Malaria linked to go­ril­las

Re­search sug­gests a par­a­site that in­fects hu­mans came from the large pri­mates.

Los Angeles Times - - The Nation - Amina Khan

One of the nas­ti­est of the par­a­sites that cause malaria may have orig­i­nated in go­ril­las, sci­en­tists say af­ter an­a­lyz­ing thou­sands of sam­ples of pri­mate fe­ces. The find­ings may clear chim­panzees of much of the blame.

Pre­vi­ous stud­ies had sug­gested that the malaria par­a­site Plas­mod­ium fal­ci­parum, which in­fects hu­mans, had evolved from a par­a­site that in­fected the com­mon an­ces­tor of hu­mans and chimps be­fore their lin­eages di­verged 5 mil­lion to 7 mil­lion years ago. An­other the­ory posited that hu­mans had con­tracted the par­a­site from chim­panzees — as hap­pened with HIV — pos­si­bly af­ter hunt­ing the pri­mates for their meat.

To test these the­o­ries, re­searchers at the Uni­ver­sity of Alabama at Birm­ing­ham an­a­lyzed ge­netic ma­te­rial in sam­ples of fe­ces from many dif­fer­ent types of pri­mate species: chim­panzees, bono­bos, western go­ril­las and east­ern go­ril­las. Their find­ings were pub­lished on­line Wed­nes­day in the jour­nal Na­ture.

Ex­tract­ing ge­netic in­for­ma­tion from go­ril­las in the wild is not an easy propo­si­tion, said Beatrice Hahn, a mi­cro­bi­ol­o­gist at the uni­ver­sity, who co-wrote the study.

But af­ter stud­ies came out show­ing that ge­netic in­for­ma­tion could be ex­tracted from an­i­mal drop­pings, Hahn and her col­leagues re­al­ized they were in luck: They had close to 3,000 fe­cal sam­ples in stor­age from ear­lier work on the simian im­mun­od­e­fi­ciency virus, the pre­cur­sor to HIV.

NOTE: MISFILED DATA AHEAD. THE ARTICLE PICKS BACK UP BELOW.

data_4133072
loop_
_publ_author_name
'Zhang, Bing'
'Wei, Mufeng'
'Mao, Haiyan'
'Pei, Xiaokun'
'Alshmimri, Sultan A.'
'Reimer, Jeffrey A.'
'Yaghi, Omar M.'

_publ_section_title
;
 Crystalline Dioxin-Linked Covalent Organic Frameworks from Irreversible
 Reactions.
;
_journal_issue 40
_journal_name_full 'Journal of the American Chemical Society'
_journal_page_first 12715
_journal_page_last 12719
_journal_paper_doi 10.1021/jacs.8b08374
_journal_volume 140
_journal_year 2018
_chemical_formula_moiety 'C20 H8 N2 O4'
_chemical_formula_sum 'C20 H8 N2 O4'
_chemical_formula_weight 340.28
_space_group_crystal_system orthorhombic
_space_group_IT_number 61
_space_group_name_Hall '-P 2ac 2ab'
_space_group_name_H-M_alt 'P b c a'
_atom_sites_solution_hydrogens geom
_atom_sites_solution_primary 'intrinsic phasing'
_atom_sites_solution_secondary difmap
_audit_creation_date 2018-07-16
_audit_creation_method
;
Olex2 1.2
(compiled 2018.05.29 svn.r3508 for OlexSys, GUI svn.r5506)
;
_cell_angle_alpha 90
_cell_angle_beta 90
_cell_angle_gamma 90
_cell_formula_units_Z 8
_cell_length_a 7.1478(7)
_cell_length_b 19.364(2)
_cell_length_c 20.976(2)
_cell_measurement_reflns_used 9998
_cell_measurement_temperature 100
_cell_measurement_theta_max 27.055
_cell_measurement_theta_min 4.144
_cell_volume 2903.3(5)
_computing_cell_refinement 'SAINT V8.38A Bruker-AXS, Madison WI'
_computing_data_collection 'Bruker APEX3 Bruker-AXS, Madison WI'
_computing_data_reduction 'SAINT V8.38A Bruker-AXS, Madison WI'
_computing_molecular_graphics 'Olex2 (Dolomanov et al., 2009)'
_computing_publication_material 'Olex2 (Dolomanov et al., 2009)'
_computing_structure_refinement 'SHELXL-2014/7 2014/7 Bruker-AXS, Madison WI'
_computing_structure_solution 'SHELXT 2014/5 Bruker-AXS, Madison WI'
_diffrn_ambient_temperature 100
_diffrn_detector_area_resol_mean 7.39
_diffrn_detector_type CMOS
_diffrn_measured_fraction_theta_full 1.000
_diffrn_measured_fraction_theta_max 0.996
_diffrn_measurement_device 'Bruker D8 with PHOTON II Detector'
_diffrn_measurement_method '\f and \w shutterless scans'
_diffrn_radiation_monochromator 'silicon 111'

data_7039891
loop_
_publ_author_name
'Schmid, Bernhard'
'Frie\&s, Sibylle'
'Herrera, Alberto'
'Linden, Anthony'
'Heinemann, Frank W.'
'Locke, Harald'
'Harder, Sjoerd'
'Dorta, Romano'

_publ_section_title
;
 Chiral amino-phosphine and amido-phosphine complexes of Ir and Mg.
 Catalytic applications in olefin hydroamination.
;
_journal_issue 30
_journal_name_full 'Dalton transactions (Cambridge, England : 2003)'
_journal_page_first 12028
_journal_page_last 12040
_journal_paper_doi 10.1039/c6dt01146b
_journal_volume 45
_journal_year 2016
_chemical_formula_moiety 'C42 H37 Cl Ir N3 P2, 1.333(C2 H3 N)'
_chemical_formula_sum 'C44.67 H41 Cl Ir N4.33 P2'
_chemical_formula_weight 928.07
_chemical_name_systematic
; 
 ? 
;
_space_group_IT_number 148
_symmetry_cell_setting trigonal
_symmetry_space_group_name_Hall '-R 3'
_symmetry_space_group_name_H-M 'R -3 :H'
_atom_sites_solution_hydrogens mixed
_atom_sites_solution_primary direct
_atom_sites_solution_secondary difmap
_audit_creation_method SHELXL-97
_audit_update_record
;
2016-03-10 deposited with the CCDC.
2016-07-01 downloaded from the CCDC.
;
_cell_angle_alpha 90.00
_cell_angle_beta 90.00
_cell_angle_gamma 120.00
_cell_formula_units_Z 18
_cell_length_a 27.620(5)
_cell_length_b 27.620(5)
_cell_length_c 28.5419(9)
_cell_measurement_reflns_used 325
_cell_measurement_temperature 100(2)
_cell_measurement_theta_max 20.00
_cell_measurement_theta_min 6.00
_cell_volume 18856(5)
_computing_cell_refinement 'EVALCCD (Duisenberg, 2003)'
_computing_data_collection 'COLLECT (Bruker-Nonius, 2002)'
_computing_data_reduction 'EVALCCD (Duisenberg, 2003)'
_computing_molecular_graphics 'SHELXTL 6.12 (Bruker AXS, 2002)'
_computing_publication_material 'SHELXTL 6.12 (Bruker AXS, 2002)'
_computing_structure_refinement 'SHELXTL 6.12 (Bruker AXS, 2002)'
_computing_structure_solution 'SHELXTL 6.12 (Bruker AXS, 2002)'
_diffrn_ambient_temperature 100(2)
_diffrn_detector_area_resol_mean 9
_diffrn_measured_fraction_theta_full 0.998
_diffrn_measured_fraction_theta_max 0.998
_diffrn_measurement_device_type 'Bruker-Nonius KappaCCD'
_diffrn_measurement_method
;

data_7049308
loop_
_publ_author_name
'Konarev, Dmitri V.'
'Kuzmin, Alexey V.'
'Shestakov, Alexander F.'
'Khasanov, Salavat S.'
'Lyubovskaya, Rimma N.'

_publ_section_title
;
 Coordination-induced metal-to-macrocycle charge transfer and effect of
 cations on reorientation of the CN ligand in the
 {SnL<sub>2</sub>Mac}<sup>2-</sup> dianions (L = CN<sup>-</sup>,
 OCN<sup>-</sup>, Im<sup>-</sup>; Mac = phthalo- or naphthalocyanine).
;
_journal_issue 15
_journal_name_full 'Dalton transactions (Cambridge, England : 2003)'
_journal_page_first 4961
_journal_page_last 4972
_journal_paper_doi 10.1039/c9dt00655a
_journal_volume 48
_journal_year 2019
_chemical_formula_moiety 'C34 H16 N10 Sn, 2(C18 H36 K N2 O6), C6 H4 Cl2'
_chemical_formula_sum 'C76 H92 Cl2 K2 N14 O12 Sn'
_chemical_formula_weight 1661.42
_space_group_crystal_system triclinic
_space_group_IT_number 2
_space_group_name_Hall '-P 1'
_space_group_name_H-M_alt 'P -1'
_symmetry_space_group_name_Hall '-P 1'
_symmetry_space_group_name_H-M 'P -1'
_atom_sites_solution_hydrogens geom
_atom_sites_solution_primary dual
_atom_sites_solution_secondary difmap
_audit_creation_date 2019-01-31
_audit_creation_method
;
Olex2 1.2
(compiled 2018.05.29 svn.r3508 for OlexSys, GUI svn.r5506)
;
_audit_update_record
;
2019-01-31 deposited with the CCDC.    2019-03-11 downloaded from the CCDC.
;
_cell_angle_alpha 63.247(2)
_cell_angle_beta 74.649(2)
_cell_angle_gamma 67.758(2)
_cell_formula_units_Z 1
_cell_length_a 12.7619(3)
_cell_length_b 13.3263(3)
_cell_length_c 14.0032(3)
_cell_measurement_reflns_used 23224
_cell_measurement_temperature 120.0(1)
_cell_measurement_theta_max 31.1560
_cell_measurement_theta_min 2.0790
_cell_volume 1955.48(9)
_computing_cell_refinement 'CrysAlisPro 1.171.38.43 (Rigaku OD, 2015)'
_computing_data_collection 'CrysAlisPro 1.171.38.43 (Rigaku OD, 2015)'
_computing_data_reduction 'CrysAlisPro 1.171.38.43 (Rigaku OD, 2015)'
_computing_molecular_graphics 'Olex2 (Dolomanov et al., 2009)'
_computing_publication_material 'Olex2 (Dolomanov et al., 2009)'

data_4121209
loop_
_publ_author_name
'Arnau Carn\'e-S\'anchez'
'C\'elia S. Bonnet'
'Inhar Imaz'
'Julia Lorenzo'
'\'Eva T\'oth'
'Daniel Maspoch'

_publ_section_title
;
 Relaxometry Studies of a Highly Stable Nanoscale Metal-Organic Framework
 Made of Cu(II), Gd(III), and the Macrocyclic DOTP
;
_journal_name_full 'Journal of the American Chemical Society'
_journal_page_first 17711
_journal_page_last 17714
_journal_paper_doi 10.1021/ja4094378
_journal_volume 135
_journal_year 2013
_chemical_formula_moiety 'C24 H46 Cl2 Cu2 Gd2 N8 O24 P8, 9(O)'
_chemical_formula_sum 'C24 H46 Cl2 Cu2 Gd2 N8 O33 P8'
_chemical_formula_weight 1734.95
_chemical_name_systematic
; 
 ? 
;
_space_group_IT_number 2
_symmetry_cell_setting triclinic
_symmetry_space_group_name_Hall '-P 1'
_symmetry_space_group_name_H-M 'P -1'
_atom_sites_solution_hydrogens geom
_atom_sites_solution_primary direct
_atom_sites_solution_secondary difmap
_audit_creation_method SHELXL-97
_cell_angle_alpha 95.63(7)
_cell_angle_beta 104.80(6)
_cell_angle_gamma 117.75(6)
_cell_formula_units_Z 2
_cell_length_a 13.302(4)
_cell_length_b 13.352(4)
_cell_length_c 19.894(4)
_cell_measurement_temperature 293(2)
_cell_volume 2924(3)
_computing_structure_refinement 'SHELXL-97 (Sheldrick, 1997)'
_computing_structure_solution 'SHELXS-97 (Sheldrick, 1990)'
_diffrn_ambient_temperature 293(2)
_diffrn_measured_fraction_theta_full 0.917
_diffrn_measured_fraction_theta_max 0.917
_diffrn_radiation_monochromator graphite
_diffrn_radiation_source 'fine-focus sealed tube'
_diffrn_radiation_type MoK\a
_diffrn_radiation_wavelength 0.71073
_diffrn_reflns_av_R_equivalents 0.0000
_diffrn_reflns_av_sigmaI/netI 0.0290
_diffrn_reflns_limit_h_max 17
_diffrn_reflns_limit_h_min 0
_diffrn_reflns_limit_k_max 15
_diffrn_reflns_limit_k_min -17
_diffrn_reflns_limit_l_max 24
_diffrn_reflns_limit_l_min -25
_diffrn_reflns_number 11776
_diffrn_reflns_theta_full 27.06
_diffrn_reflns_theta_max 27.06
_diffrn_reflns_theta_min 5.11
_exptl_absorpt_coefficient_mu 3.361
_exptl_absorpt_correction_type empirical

The re­searchers de­tected DNA from sev­eral types of

Plas­mod­ium par­a­site in the chim­panzee and western go­rilla sam­ples, but no trace of the malaria-car­ry­ing bug in bonobo or east­ern go­rilla waste.

And the go­rilla sam­ples con­tained a par­a­site nearly iden­ti­cal to Plas­mod­ium fal­ci­parum, the most com­mon and se­vere of hu­man malaria par­a­sites. There­fore, go­ril­las, not chimps, must have passed on the dis­ease, Hahn said.

Know­ing where malaria came from would bring re­searchers closer to un­der­stand­ing which dis­eases can jump be­tween species, why they jump and, per­haps, whether such events might be pre­vented, Hahn added.

In an ac­com­pa­ny­ing com­men­tary in Na­ture, Penn State bi­ol­ogy pro­fes­sor Ed­ward Holmes called the re­sults “strik­ing,” though he added that the ef­fort didn’t help sci­en­tists know when the par­a­site jumped from non­hu­man pri­mates to peo­ple.

Hahn es­ti­mated that such a one-time event might have oc­curred 5,000 to 300,000 years ago.

Austin Hughes, an ex­pert on molec­u­lar evo­lu­tion at the Uni­ver­sity of South Carolina in Columbia, said he was skep­ti­cal of the au­thors’ con­clu­sions. He said there could be a lot more ge­netic di­ver­sity in the par­a­sites in­fect­ing hu­mans in Africa than sci­en­tists know of, and thus it was too early to say where Plas­mod­ium fal­ci­paru­mo­rig­i­nated.

Hughes added that he was wor­ried that pin­point­ing go­ril­las as the source of malaria would not en­dear the an­i­mals to lo­cal peo­ple, some of whom kill them for meat.

“There re­ally are se­ri­ous con­ser­va­tion is­sues,” he said.

Ann Bat­dorf

WESTERN GO­RILLA: A DNA study found a bug nearly iden­ti­cal to Plas­mod­ium fal­ci­parum, the most se­vere of hu­man malaria par­a­sites, in go­rilla fe­ces.

Newspapers in English

Newspapers from USA

© PressReader. All rights reserved.